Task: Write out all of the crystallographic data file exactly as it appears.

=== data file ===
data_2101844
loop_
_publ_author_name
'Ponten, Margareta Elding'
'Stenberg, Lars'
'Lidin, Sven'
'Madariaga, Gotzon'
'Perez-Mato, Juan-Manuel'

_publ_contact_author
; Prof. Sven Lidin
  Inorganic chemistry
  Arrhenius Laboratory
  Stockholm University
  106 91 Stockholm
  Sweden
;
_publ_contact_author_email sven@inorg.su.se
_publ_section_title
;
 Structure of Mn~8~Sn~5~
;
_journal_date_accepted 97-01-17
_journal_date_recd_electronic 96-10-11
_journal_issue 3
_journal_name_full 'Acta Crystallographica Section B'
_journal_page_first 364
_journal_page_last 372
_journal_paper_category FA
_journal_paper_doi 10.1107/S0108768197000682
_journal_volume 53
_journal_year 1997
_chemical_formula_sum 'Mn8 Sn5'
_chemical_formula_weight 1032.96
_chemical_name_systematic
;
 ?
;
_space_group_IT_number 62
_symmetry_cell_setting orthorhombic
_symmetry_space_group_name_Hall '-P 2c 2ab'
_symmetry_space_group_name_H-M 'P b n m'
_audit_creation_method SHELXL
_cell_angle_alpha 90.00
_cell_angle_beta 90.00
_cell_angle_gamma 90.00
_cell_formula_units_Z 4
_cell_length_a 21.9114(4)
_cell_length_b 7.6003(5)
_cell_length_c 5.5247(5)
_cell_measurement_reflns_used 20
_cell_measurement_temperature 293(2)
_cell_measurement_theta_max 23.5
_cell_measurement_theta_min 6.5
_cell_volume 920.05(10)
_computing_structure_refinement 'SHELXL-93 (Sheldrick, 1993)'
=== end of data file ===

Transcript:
data_2101844
loop_
_publ_author_name
'Ponten, Margareta Elding'
'Stenberg, Lars'
'Lidin, Sven'
'Madariaga, Gotzon'
'Perez-Mato, Juan-Manuel'

_publ_contact_author
; Prof. Sven Lidin
  Inorganic chemistry
  Arrhenius Laboratory
  Stockholm University
  106 91 Stockholm
  Sweden
;
_publ_contact_author_email sven@inorg.su.se
_publ_section_title
;
 Structure of Mn~8~Sn~5~
;
_journal_date_accepted 97-01-17
_journal_date_recd_electronic 96-10-11
_journal_issue 3
_journal_name_full 'Acta Crystallographica Section B'
_journal_page_first 364
_journal_page_last 372
_journal_paper_category FA
_journal_paper_doi 10.1107/S0108768197000682
_journal_volume 53
_journal_year 1997
_chemical_formula_sum 'Mn8 Sn5'
_chemical_formula_weight 1032.96
_chemical_name_systematic
;
 ?
;
_space_group_IT_number 62
_symmetry_cell_setting orthorhombic
_symmetry_space_group_name_Hall '-P 2c 2ab'
_symmetry_space_group_name_H-M 'P b n m'
_audit_creation_method SHELXL
_cell_angle_alpha 90.00
_cell_angle_beta 90.00
_cell_angle_gamma 90.00
_cell_formula_units_Z 4
_cell_length_a 21.9114(4)
_cell_length_b 7.6003(5)
_cell_length_c 5.5247(5)
_cell_measurement_reflns_used 20
_cell_measurement_temperature 293(2)
_cell_measurement_theta_max 23.5
_cell_measurement_theta_min 6.5
_cell_volume 920.05(10)
_computing_structure_refinement 'SHELXL-93 (Sheldrick, 1993)'